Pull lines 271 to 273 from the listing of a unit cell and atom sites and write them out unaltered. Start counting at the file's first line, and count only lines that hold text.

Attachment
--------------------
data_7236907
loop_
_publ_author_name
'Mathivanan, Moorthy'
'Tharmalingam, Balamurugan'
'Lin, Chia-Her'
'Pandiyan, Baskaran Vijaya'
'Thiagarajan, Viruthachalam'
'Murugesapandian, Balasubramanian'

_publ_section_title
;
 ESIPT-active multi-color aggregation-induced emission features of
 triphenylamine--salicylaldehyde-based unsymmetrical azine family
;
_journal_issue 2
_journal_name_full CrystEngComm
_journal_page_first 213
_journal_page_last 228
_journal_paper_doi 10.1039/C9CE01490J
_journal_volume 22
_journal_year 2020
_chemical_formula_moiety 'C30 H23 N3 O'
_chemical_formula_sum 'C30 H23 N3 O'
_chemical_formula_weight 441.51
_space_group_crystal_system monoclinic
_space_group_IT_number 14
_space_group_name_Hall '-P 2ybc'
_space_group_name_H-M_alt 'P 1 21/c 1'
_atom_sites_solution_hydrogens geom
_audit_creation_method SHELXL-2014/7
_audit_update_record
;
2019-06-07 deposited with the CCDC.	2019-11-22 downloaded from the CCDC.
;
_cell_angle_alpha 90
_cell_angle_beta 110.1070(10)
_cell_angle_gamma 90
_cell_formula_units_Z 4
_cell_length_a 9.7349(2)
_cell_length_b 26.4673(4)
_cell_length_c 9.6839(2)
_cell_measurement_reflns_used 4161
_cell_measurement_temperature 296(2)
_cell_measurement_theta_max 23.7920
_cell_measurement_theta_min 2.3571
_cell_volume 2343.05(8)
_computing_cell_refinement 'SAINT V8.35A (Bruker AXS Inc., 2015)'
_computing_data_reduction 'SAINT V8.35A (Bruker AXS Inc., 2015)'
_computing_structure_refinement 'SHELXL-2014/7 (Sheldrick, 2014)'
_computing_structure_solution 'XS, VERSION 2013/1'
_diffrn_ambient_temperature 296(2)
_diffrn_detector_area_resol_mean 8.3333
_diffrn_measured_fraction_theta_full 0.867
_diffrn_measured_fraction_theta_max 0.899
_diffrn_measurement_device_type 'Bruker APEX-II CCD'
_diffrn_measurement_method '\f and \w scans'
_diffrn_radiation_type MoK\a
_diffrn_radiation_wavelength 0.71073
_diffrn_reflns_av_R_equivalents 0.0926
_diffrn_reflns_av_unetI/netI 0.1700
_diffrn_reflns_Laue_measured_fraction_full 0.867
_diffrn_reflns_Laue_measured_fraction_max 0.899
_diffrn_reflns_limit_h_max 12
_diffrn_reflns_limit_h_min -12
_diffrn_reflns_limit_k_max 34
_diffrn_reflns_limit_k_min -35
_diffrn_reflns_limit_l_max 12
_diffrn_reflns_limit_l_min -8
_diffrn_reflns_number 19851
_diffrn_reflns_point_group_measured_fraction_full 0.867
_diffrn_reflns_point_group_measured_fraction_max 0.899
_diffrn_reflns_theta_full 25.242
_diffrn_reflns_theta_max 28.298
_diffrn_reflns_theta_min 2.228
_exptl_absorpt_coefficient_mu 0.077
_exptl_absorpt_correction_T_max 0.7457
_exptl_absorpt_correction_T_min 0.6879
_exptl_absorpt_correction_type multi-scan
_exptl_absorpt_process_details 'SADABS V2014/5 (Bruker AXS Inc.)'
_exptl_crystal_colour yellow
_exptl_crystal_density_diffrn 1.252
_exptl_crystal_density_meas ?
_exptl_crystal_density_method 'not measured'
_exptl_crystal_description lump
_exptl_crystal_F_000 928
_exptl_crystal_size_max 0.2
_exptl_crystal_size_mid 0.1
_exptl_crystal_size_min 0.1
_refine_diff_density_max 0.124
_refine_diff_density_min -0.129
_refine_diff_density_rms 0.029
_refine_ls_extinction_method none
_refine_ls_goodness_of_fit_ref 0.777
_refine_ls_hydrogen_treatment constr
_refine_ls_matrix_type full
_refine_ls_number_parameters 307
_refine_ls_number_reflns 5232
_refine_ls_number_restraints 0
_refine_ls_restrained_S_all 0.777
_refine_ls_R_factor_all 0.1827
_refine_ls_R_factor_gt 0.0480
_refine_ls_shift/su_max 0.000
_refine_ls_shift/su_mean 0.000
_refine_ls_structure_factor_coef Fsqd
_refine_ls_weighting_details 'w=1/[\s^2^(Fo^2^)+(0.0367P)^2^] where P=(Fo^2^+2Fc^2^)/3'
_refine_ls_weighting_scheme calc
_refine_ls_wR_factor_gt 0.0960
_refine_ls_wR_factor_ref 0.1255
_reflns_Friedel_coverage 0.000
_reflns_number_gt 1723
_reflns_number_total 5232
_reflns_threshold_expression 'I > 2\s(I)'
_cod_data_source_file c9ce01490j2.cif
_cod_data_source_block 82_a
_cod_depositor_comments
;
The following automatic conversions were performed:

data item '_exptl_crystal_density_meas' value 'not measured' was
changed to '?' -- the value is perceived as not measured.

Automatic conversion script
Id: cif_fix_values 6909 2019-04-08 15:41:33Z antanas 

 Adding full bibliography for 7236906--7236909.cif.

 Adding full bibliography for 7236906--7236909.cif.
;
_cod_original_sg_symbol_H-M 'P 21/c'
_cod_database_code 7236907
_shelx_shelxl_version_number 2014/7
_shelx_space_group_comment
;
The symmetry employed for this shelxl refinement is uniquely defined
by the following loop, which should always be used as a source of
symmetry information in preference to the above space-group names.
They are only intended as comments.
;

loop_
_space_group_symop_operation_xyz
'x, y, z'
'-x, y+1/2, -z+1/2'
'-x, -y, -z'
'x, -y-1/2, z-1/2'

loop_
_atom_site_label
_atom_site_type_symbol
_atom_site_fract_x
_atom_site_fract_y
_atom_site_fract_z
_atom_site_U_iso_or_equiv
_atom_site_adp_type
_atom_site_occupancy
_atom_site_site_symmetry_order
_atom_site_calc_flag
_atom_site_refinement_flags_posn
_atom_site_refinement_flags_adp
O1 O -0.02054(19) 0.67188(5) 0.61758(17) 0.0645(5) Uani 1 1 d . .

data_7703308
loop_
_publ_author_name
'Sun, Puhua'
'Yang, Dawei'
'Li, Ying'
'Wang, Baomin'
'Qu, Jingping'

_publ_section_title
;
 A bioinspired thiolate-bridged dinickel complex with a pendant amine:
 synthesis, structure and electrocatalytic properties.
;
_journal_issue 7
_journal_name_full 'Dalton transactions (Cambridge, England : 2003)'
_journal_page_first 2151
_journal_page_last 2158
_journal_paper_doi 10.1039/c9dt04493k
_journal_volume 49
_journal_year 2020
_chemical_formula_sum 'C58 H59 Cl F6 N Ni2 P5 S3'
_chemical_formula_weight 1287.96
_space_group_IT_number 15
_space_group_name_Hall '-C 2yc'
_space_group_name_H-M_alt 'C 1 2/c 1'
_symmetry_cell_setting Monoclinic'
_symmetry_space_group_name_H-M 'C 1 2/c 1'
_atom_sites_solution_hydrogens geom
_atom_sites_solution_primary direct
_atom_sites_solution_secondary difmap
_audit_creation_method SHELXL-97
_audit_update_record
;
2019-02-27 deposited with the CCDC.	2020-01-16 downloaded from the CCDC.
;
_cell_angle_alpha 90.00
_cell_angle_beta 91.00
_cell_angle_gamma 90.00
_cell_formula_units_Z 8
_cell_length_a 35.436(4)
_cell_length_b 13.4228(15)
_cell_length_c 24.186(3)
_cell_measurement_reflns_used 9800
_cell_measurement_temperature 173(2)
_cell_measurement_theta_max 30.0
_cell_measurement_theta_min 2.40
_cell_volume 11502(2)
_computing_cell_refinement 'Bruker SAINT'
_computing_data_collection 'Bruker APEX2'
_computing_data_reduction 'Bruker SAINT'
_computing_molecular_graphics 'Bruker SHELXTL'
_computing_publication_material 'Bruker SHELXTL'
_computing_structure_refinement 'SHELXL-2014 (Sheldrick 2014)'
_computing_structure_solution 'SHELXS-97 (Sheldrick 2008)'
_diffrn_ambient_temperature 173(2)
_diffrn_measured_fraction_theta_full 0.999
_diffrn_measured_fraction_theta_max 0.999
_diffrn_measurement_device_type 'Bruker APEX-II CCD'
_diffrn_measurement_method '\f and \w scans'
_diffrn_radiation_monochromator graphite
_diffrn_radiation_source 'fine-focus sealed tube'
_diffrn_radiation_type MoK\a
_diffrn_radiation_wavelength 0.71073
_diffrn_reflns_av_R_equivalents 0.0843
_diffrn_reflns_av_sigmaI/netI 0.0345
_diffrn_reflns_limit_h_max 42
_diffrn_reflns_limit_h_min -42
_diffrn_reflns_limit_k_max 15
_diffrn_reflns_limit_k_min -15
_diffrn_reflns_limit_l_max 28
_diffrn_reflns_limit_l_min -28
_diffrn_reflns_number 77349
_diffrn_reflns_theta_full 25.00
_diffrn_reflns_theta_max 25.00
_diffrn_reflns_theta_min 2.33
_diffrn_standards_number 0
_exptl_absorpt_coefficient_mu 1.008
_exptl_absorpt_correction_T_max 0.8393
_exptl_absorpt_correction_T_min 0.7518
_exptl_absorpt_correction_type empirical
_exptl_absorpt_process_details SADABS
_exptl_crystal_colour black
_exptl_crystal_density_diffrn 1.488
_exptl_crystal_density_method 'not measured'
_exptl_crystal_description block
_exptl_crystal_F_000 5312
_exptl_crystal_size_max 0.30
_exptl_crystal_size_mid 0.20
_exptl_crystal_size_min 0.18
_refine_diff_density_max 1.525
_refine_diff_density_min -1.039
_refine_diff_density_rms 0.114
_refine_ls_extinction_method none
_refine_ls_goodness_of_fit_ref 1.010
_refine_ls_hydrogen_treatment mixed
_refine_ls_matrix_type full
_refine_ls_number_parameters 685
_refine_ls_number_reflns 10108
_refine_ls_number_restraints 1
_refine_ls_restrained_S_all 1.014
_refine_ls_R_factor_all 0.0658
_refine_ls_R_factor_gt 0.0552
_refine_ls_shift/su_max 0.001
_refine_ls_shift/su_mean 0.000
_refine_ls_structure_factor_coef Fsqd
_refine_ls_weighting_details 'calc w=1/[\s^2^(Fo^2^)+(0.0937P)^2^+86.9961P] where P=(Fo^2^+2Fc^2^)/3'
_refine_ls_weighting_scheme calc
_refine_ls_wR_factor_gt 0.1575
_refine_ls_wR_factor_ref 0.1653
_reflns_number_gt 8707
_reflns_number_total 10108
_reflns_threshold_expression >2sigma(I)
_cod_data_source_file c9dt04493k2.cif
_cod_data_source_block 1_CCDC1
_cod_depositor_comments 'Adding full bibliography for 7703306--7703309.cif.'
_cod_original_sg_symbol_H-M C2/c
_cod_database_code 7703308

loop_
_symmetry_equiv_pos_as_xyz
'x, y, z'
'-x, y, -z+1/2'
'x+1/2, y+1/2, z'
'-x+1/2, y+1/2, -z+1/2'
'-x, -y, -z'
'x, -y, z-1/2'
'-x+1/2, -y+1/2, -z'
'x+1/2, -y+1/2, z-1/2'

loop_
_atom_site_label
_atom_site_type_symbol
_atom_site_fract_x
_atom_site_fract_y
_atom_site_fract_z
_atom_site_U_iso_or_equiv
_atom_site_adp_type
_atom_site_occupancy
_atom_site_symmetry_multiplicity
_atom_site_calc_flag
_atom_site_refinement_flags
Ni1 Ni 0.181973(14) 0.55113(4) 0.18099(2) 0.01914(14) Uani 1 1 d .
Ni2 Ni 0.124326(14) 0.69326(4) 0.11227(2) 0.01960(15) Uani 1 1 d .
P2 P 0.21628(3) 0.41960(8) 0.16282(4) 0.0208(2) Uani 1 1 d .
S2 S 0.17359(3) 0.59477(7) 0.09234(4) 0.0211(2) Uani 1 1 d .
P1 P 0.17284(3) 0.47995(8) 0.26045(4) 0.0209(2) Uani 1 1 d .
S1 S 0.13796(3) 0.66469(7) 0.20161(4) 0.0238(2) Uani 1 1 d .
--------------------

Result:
_cod_database_code 7703308

loop_
_symmetry_equiv_pos_as_xyz